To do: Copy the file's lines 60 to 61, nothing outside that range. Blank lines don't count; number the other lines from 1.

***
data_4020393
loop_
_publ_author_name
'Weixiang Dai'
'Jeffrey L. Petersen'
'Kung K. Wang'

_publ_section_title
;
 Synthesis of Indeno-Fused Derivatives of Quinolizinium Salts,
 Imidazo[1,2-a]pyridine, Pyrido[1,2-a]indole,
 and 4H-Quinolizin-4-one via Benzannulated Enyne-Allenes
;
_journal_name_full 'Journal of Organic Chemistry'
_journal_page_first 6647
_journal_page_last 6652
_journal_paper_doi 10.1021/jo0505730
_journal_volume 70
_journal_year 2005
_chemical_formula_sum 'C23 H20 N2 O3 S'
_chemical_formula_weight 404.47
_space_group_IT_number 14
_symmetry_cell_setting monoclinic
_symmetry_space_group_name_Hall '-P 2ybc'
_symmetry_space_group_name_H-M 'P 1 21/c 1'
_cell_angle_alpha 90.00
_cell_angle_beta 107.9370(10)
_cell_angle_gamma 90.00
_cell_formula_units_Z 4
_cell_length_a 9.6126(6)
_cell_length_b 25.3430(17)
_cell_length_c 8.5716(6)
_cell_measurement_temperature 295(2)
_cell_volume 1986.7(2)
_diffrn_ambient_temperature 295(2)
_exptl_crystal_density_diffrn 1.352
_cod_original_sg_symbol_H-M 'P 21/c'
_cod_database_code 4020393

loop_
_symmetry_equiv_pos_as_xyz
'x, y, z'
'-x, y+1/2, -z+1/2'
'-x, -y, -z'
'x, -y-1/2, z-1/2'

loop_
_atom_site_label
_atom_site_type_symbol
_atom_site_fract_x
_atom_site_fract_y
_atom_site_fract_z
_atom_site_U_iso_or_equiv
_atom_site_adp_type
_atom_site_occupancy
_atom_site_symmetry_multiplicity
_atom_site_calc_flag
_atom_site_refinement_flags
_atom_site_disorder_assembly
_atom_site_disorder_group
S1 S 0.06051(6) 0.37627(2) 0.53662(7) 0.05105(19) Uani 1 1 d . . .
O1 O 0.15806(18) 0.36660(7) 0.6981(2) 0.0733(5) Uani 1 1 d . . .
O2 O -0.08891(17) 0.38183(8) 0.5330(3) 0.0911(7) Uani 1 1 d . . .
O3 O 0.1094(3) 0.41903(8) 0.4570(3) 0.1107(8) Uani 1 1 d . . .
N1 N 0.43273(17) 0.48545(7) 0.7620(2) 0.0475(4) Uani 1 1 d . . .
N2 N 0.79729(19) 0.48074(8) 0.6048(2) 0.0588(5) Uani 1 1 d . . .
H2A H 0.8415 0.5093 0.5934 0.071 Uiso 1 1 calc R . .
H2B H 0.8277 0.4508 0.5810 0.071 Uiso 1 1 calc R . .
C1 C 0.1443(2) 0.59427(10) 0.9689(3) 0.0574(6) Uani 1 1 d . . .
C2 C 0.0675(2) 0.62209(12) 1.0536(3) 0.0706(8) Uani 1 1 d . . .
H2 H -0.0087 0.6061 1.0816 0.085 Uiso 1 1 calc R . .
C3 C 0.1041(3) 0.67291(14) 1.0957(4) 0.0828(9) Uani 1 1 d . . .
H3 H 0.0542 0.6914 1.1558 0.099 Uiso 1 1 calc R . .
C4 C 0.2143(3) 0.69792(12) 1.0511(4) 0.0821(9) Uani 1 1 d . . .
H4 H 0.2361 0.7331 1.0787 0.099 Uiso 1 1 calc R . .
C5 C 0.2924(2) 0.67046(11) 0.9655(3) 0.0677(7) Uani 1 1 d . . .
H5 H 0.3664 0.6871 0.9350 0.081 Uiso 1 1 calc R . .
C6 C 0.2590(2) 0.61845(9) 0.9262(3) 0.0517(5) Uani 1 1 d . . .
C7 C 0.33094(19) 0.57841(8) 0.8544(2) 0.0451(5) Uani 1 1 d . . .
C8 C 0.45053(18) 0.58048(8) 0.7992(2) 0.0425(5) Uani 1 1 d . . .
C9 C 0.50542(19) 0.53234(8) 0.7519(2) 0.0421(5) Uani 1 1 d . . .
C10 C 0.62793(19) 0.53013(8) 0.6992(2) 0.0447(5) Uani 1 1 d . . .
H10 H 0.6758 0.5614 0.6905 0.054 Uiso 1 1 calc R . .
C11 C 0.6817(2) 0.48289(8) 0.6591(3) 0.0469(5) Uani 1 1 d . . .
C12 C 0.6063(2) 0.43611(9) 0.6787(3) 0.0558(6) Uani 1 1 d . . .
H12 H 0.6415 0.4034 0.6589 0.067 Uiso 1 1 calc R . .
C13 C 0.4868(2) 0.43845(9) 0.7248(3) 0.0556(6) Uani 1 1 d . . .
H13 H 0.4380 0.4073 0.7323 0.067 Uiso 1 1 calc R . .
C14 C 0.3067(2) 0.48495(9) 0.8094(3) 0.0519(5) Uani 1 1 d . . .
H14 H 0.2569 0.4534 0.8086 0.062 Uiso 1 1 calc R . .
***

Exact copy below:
O2 O -0.08891(17) 0.38183(8) 0.5330(3) 0.0911(7) Uani 1 1 d . . .
O3 O 0.1094(3) 0.41903(8) 0.4570(3) 0.1107(8) Uani 1 1 d . . .